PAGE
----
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People v. Bunning

Court of Appeals of Illinois, Fifth District

May 17, 2018

THE PEOPLE OF THE STATE OF ILLINOIS, Plaintiff-Appellee,
v.
JERRY H. BUNNING, Defendant-Appellant.

          Appeal from the Circuit Court of Christian County. No. 13-CF-59 Honorable Bradley T. Paisley, Judge, presiding.

          Attorneys Michael J. Pelletier, State Appellate Defender, Ellen J. Curry, Deputy for Defender, Elizabeth M. Crotty, Assistant Appellate Defender,

          Attorneys Hon. Michael M. Havera, State's Attorney, Christian County Courthous, Patrick Delfino, Director, Appellee David J. Robinson, Deputy Director, Erin Wilson Laegeler, Staff Attorney,

          JUSTICE GOLDENHERSH delivered the judgment of the court, with opinion. Justices Moore and Overstreet concurred in the judgment and opinion.

          OPINION

          GOLDENHERSH JUSTICE

         ¶ 1 After a jury trial in the circuit court of Christian County, defendant, Jerry H. Bunning, was convicted of aggravated criminal sexual abuse (720 ILCS 5/11-1.60(c)(1)(i) (West 2012)) and was sentenced to five years in the Department of Corrections to be followed by two years of mandatory supervised release. Defendant appeals the denial of his motion to reconsider his sentence. The issue raised in this direct appeal is whether the trial court erred by considering in aggravation the psychological harm or threat thereof suffered by the minor victim in sentencing defendant. We affirm.

         ¶ 2 FACTS

         ¶ 3 Defendant was charged by information with a single count of aggravated criminal sexual abuse for having the victim, M.B., who was under 13 years of age, "touch his penis over his clothing." Id. M.B. is defendant's step-granddaughter. At trial, M.B., age nine, testified that approximately two years earlier defendant showed her pornography on a computer and made her touch him on "his bad spot" over his clothes. She pointed to the bad spot on a diagram. M.B. said it happened in the computer room at her grandparents' house. M.B. estimated that it happened approximately four times, usually at night while her grandmother was asleep.

         ¶ 4 After hearing all the evidence, the jury found defendant guilty. The trial court ordered a sex offender evaluation and presentence investigation (PSI) prior to sentencing. The sex offender evaluation showed that defendant is at a low risk for recidivism. The evaluator recommended defendant undergo "[s]ex offender-specific treatment utilizing group-centered, cognitive-behavioral techniques as recommended by the Illinois Sex Offender Management Board" and "[s]ex offender-specific guidelines/requirements and specialized monitoring if [defendant] is at some point placed/released under community supervision via probation or parole."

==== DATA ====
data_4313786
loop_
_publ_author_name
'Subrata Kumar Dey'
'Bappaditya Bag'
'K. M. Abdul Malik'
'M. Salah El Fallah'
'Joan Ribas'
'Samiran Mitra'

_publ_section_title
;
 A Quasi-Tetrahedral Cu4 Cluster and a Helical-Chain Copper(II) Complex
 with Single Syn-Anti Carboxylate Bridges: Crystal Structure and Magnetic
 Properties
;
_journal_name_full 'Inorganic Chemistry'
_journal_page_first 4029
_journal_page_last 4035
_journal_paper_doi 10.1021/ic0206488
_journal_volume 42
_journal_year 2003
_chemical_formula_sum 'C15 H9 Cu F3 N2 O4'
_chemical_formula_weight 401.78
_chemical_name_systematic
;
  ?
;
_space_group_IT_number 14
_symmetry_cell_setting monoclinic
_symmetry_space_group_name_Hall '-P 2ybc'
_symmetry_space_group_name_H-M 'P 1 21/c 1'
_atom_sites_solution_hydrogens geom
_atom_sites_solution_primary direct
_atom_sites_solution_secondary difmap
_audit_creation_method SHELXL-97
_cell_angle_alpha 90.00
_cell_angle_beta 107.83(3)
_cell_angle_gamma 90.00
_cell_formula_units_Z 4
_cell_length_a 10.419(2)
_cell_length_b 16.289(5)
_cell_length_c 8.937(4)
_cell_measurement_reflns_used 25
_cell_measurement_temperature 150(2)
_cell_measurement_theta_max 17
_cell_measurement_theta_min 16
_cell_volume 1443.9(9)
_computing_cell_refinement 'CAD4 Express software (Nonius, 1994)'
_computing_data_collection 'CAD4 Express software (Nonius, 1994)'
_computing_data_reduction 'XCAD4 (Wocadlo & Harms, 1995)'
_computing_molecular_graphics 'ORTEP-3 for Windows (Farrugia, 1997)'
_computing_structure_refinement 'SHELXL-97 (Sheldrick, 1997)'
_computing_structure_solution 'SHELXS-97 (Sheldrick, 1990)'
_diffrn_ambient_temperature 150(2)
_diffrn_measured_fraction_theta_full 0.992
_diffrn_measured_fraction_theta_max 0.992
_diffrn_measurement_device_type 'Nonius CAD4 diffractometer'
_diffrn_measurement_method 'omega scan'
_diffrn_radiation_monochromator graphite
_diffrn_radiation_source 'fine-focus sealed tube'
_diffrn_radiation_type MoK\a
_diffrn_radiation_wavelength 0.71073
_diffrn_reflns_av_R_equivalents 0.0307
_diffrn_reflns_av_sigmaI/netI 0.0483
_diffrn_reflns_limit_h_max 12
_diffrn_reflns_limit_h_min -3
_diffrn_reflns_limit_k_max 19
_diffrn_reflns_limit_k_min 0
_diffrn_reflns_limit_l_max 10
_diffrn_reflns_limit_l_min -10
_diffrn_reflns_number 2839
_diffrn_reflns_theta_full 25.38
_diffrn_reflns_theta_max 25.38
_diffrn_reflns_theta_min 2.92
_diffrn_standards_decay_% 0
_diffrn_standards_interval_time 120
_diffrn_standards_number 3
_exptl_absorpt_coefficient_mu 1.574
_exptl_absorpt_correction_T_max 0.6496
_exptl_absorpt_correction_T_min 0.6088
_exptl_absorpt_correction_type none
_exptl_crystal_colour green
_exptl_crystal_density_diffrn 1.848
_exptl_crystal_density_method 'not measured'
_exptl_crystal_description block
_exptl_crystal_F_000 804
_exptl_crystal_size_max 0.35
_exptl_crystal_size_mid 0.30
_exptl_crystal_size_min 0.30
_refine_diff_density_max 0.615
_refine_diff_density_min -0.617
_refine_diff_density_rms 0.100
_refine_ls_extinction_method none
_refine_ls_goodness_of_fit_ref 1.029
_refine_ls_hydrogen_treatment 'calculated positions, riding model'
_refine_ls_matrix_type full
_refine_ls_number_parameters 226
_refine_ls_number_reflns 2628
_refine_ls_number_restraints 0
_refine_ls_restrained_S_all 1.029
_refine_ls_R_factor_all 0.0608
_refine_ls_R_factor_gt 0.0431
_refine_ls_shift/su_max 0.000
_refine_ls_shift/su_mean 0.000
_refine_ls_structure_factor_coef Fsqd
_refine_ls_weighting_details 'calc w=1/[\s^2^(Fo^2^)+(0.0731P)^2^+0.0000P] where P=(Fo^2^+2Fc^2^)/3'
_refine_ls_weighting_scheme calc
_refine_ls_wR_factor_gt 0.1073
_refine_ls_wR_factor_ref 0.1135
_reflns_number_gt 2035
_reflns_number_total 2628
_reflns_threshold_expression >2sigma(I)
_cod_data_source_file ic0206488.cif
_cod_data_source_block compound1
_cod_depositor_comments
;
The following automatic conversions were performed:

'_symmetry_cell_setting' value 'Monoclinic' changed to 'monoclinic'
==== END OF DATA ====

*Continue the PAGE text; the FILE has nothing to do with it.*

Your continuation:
¶ 5 The presentence investigation showed defendant has one 1977 conviction for disorderly conduct. It also showed that defendant was gainfully employed as a truck driver by the same employer for 18 years. With regard to a proposed plan of supervision, the report concluded:

"Due to the severity of the current offense and the defendant's failure to take full responsibility for the offense, it appears the defendant lacks empathy for others. In addition, the defendant lacks involvement in an organized group or activity. If the court were to sentence the defendant to a term of probation, the targeted interventions and supervision strategies listed above as well as maximum level of supervision, would be priorities in a supervision case plan."

A revised level of service inventory suggested that defendant receive a "medium level of supervision/service" and placed defendant's probability of recidivism at 23%.

         ¶ 6 M.B.'s mother submitted a victim impact statement in which she set forth the ways in which she, M.B., and her family had been impacted by defendant's abuse of M.B. In her letter, she discussed how, over the course of the previous two years, her family members' lives have "been turned upside down." She explained how the family has "had to rearrange our lives to keep all of the counseling appointments, court dates, and advocate meetings." She said she and her husband missed more than 30 days of work because of such appointments, causing them to lose money because neither has a job that gives them paid time off for such matters. She also noted that the victim "has had to miss many days of school and some fun activities with her friends." She believes M.B. "is not the same girl she used to be" and defendant "took her childhood away."

         ¶ 7 A sentencing hearing was conducted on July 31, 2014. The State did not offer any additional evidence in aggravation. The defense called defendant's wife and defendant to testify. Both testified about the ...


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